Taiwan slang: Shrimp 「蝦」 xia1 / 「蝦子」 xia1zi5

shrimpo

蝦子 (Shrimp/Prawn) – Keep the body, throw away the head

A Taiwanese friend was talking to me about an upcoming pool party when all of a sudden he said something along the lines of 「會去那邊的人一定都是蝦」 “Everyone who goes there are shrimps”. I asked him what he meant and he said that in Taiwan people generally use the term 「蝦」(xia1/ㄒㄧㄚ) or 「蝦子」 (xia1zi5/ㄒㄧㄚㄗ˙) to describe a guy with a ripped body (with the ribbed abdomen of a shrimp) but a head that nobody wants, hence their eagerness to take their shirts off. I’m not sure if this term exists in English or not, but thought it was amusing, if a bit harsh.

The term seems to have some traction in Hong Kong, as I found the words 「蝦子」 written under this unfortunate guy’s picture, under the caption “Ugly version of Gregory Wong” in the popular HK Golden forum:

shrimp1

There was a whole conversation about the term on PTT – a bulletin board system that was (and still is) super popular in Taiwan. The original poster asked whether people would be happy or offended to be called a shrimp:

Shrimpy

One of the funniest responses I saw was as below:

ptt2

Person A: It depends on the level of shrimp head. Haha XD. And the category of shrimp is a little unclear.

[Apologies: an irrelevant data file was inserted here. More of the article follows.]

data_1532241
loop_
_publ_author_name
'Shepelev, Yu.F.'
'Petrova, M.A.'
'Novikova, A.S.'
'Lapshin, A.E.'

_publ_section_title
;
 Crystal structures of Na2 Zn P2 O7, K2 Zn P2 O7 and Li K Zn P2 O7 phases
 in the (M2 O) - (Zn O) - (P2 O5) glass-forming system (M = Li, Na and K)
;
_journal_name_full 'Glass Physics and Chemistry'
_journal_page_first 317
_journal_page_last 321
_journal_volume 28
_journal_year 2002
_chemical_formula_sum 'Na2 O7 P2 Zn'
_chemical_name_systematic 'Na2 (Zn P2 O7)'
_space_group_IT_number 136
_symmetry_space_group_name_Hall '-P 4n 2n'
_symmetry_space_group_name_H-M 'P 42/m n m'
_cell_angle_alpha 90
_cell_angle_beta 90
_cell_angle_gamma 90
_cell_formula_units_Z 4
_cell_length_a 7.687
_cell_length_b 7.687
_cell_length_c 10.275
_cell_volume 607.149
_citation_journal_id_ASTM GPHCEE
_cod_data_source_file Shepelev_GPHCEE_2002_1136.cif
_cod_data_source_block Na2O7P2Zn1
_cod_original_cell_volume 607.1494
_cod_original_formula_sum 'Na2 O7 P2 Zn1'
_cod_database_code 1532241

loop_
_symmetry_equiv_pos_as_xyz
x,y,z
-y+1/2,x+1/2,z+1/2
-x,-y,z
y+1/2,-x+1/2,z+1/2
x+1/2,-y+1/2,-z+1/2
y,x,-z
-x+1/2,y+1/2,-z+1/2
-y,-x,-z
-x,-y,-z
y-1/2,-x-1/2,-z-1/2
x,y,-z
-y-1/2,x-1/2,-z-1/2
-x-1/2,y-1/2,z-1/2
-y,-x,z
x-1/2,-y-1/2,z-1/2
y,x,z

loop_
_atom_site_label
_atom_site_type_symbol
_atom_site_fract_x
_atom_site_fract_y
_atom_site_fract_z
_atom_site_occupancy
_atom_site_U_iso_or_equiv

Person B: If it’s at lobster level then maybe it’s no problem XD

I’m guessing “lobster level” suggests a buffer body and that if the body is that muscular then any kind of face is OK.

So this post was just a bit of fun and obviously everyone is beautiful in their own way – I just thought it was an amusing term I’d never heard before.

Artwork from here

Taiwanese word of the day: Fail to hit the mark/to muck up 脫箠(凸垂) thut-chhôe

脫箠(凸垂) thut-chhôe to make a mistake, to muck up; Mando: 出差錯
download
One of my friends used this word in a message he sent me today. The message read as follows:

在工作…客人要來工廠我很忙>_<
我怕我講英文惠[sic. should be 會]凸垂
緊張!!!!

I’m working… a client is coming to see the factory [so] I’m really busy>_<

I’m worried I’ll make a mistake with my English

Nervous!!!!

Continue reading

Taiwanese phrase of the day: You can tell if people are stupid by looking at their faces 人若呆,看面就知 lâng nā gōng khòaⁿ bīn tio̍h chai

1911723_10101379799983549_200901851_n